Tuesday, July 9, 2013

Finding My Own Path

I recently removed the Facebook app from my phone. I'd like to say it's because I want to spend more time doing something productive, but really it's because I have a shitty Cricket with almost no internal storage. The Facebook app is a beast. I have replaced it with Pandora, chess, Lode Runner (it rules!) and a book reader. Facebook took up most of my phone time as well as storage, apparently. But I digress.

With the book reader app and a new library card, I've been reading again like I used to (as in, when I was incarcerated). One of the books I'm reading is Siddhartha by Hermann Hesse...thanks, Project Gutenberg. It's about the spiritual journey of a guy named Siddhartha, not Buddha. However, he meets Gautama aka Buddha in his travels, but he doesn't follow him, despite how wise he is. Here is why:

"But there is one thing which these so clear, these so venerable teachings do not contain: they do not contain the mystery of what the exalted one has experienced for himself, he alone among hundreds of thousands. This is what I have thought and realized, when I have heard the teachings. This is why I am continuing my travels--not to seek other, better teachings, for I know there are none, but to depart from all teachings and all teachers and to reach my goal by myself or to die. But often, I'll think of this day, oh exalted one, and of this hour, when my eyes beheld a holy man."

The teachings of Buddha, to Siddhartha, did not account for another individual's unique life experiences and situations. He had to find a personal meaning specific to him on his own.

This resonates with me, because I've never been able to follow any religion, philosophy or concept with blind faith. Instead, I take bits and pieces that work for me and mash them into my head...and I move along. At this point in my life, in starting over, I have to follow my own path, and currently that path involves sobriety, meditation, Zen, skateboarding, manual labor, minimalism, writing, some isolation, "Fight Club", Sir Arthur Conan Doyle (recent addition to the list) and healthy doses of smart-assery.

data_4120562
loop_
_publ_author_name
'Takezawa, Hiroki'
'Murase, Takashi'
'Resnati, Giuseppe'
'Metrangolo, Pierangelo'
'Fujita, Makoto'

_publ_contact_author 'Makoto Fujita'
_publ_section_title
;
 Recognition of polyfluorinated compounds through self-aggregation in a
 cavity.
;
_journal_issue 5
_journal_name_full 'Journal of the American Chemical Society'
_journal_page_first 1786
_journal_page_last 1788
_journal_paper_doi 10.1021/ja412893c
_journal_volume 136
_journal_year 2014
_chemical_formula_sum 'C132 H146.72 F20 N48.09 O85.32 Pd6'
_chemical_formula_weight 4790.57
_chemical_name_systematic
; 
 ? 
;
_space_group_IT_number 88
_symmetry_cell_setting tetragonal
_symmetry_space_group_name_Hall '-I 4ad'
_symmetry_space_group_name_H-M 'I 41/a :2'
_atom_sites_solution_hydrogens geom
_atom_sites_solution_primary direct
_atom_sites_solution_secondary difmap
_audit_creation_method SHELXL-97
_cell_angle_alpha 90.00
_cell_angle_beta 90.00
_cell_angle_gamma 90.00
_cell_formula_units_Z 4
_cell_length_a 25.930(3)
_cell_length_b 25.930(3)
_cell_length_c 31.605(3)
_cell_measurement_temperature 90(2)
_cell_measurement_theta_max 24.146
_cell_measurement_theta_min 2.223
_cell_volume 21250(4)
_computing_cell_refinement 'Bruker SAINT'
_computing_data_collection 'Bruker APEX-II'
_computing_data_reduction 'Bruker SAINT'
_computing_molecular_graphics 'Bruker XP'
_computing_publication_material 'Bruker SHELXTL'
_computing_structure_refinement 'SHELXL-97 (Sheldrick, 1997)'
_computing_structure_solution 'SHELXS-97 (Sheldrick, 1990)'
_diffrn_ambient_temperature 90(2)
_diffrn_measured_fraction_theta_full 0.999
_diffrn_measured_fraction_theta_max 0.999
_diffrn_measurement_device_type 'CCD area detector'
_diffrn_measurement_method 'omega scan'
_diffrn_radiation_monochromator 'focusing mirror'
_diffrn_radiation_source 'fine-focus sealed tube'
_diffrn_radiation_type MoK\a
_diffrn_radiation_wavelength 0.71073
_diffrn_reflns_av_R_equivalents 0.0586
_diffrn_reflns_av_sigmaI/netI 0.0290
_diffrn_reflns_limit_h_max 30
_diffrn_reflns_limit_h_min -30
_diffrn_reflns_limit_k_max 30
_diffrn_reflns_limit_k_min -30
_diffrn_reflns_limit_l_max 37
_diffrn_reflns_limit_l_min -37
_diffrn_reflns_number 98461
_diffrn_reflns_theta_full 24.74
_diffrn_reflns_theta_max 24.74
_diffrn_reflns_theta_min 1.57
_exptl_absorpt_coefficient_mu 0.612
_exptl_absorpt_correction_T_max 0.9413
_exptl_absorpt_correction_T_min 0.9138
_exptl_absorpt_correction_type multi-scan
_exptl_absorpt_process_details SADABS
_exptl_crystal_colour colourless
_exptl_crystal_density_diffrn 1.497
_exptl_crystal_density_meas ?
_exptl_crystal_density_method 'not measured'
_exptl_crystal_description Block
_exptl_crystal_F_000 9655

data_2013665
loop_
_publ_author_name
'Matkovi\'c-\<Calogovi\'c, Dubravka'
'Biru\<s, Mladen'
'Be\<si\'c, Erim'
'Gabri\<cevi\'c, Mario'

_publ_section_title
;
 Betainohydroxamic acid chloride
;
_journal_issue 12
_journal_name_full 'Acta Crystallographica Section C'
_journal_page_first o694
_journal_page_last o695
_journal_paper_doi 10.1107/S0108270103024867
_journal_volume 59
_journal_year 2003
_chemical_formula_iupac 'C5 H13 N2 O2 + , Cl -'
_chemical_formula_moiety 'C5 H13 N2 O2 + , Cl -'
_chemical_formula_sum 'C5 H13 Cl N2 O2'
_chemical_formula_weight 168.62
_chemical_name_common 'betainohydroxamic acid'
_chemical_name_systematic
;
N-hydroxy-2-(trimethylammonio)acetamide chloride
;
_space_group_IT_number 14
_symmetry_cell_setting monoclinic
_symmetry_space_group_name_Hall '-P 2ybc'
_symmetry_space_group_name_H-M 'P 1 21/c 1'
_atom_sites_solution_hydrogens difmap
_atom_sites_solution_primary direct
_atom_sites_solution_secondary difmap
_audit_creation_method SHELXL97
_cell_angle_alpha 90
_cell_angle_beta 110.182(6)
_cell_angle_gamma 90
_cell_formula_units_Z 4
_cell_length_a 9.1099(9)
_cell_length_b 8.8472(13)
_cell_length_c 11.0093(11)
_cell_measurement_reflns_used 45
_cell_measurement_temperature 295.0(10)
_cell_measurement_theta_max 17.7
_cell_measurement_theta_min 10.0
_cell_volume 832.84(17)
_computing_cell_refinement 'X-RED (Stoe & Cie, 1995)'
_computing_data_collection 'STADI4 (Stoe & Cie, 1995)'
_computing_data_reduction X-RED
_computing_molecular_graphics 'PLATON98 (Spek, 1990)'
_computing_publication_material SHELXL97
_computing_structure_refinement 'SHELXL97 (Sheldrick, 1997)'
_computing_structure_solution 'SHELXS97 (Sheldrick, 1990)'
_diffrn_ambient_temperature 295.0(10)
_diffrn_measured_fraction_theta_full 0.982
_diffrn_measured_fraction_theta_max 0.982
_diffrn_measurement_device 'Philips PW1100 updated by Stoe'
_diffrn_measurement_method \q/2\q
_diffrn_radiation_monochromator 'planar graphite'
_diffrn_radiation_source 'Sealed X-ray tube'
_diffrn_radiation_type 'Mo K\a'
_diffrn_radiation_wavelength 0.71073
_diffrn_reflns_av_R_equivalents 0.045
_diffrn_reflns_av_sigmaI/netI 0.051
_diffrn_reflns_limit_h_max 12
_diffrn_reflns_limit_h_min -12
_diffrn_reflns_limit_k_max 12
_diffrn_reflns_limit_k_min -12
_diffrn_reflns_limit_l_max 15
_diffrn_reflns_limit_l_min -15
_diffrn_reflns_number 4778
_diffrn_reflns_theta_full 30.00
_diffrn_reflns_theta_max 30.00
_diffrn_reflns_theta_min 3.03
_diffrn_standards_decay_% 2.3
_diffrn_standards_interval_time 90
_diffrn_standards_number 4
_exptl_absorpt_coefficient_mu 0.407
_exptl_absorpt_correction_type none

One of the guys at the sober house was trying to get me to go to a meeting with him because he had to go to one every day, and I go to one a week. I encouraged him to go as many times as he could, and I avoided telling him that I can't stand meetings after 30 minutes. It's why I go to the one at the Austin Zen Center, because they meditate for 15 minutes, do a reading, people share for like 30 minutes, then we meditate again. Perfect, at least for me.

What's right for me is not right for that guy. Or anyone else, for that matter. I don't recommend getting fired from a cushy job, and losing everything only to find yourself while washing dishes and skateboarding everywhere because you no longer drive (although I'd love to see some of you on a board). It's working for me, and it's the path I'm on. And it may lead me to bad health, no retirement, poverty and obscurity, but goddammit, at least I chose it...and it makes me happy.

"When someone seeks," said Siddhartha, "then it easily happens that his eyes see only the thing that he seeks, and he is able to find nothing, to take in nothing because he always thinks only about the thing he is seeking, because he has one goal, because he is obsessed with his goal. Seeking means: having a goal. But finding means: being free, being open, having no goal."  
-- Hermann Hesse, Siddhartha